Those kinds of things were common. Under war-time conditions, of course, these airplanes weren't serviced the way they would be in civilian life, and there were a lot of accidents. Pilots were always getting killed in these training accidents.

   Once I even had a close call myself. We had this one guy, a pilot everybody called "F. O. Undie" because his name was Flight Officer Underwood. F. O. Undie. I had to fly somewhere for some reason or other, and he was going to take me. He had an AT-6, an "advanced trainer" -- it looked a little like a fighter plane except kind of crude, and it had two seats, a front and a back, whereas the fighter planes only had one. So I was in back, and we went down the runway to take off, revving up the motor to beat hell, but as we were getting near the end of the runway, the plane just wasn't going up. All the sudden he slams on the brakes and we almost did a flip. He turned around, and then he pulled some tech manuals out of the pocket there, and started reading them, and finally he said, "Yeah, now we're OK." He never told me what was wrong -- he just didn't know how to get the thing airborne, I guess. And so we taxied back to where we started, and we took off, and went to where we were going, and came back, no problem at all. Stuff like that was happening all the time.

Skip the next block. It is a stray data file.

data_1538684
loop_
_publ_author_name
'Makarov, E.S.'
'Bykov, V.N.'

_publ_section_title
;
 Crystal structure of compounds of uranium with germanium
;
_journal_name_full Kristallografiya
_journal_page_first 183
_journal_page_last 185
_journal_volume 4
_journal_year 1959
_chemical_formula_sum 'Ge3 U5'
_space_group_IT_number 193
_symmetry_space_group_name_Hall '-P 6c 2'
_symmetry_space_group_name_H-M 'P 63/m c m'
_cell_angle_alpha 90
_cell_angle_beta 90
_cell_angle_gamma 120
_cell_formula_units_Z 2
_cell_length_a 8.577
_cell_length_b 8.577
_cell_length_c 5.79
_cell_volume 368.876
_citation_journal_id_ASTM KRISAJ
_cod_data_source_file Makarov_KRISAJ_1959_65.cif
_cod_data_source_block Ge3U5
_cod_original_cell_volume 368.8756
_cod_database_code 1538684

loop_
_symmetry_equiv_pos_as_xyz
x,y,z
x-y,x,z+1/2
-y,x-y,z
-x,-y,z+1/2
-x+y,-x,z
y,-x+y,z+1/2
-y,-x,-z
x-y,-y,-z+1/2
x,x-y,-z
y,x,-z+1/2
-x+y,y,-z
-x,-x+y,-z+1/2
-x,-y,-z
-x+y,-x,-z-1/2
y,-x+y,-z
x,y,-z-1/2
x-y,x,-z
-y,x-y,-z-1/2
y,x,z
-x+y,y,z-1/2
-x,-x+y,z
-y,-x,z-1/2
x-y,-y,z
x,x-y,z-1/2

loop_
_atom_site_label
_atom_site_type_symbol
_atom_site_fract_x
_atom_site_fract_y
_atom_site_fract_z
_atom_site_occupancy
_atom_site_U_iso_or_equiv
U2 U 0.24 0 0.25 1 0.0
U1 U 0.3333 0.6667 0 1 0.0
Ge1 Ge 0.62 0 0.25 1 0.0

Late in the war I was working out of the control tower at France Field, and that was when one of the worst things I ever saw happened. We had a whole squadron out there, about sixteen planes, not just one flight of planes. I'd been in charge of the tower at these smaller bases, like out at Madden, but not at France Field, which was larger. They put me in a jeep with a large signal light, red on one end and green on the other -- kind of a big flashlight. When the planes were approaching the runway, I was supposed to flash green if the wind was from a certain direction, red if it was not. If it changed from the other direction then they had to come in the other way, so I was to go down to the end of the runway and signal to come in from that direction.